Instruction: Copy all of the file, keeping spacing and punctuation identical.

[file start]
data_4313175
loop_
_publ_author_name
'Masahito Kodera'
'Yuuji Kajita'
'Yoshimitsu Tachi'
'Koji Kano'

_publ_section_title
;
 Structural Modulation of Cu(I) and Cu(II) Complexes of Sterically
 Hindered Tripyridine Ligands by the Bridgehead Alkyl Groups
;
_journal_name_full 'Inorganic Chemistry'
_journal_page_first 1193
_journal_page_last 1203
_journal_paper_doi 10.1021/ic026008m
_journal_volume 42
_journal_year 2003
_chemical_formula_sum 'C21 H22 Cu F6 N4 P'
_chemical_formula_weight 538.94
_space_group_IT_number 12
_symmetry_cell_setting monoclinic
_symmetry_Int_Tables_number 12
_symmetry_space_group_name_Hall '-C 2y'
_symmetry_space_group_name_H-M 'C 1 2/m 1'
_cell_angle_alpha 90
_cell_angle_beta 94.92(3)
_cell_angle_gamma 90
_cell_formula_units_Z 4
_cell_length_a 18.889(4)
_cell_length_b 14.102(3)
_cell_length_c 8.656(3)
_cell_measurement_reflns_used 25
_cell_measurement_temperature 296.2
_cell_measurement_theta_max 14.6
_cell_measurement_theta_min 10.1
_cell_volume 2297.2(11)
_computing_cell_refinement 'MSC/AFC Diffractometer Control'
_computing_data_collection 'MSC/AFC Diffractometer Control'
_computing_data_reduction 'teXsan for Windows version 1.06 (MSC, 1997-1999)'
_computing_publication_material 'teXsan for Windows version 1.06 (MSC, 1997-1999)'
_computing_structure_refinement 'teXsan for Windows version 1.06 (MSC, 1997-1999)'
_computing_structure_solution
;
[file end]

data_4313175
loop_
_publ_author_name
'Masahito Kodera'
'Yuuji Kajita'
'Yoshimitsu Tachi'
'Koji Kano'

_publ_section_title
;
 Structural Modulation of Cu(I) and Cu(II) Complexes of Sterically
 Hindered Tripyridine Ligands by the Bridgehead Alkyl Groups
;
_journal_name_full 'Inorganic Chemistry'
_journal_page_first 1193
_journal_page_last 1203
_journal_paper_doi 10.1021/ic026008m
_journal_volume 42
_journal_year 2003
_chemical_formula_sum 'C21 H22 Cu F6 N4 P'
_chemical_formula_weight 538.94
_space_group_IT_number 12
_symmetry_cell_setting monoclinic
_symmetry_Int_Tables_number 12
_symmetry_space_group_name_Hall '-C 2y'
_symmetry_space_group_name_H-M 'C 1 2/m 1'
_cell_angle_alpha 90
_cell_angle_beta 94.92(3)
_cell_angle_gamma 90
_cell_formula_units_Z 4
_cell_length_a 18.889(4)
_cell_length_b 14.102(3)
_cell_length_c 8.656(3)
_cell_measurement_reflns_used 25
_cell_measurement_temperature 296.2
_cell_measurement_theta_max 14.6
_cell_measurement_theta_min 10.1
_cell_volume 2297.2(11)
_computing_cell_refinement 'MSC/AFC Diffractometer Control'
_computing_data_collection 'MSC/AFC Diffractometer Control'
_computing_data_reduction 'teXsan for Windows version 1.06 (MSC, 1997-1999)'
_computing_publication_material 'teXsan for Windows version 1.06 (MSC, 1997-1999)'
_computing_structure_refinement 'teXsan for Windows version 1.06 (MSC, 1997-1999)'
_computing_structure_solution
;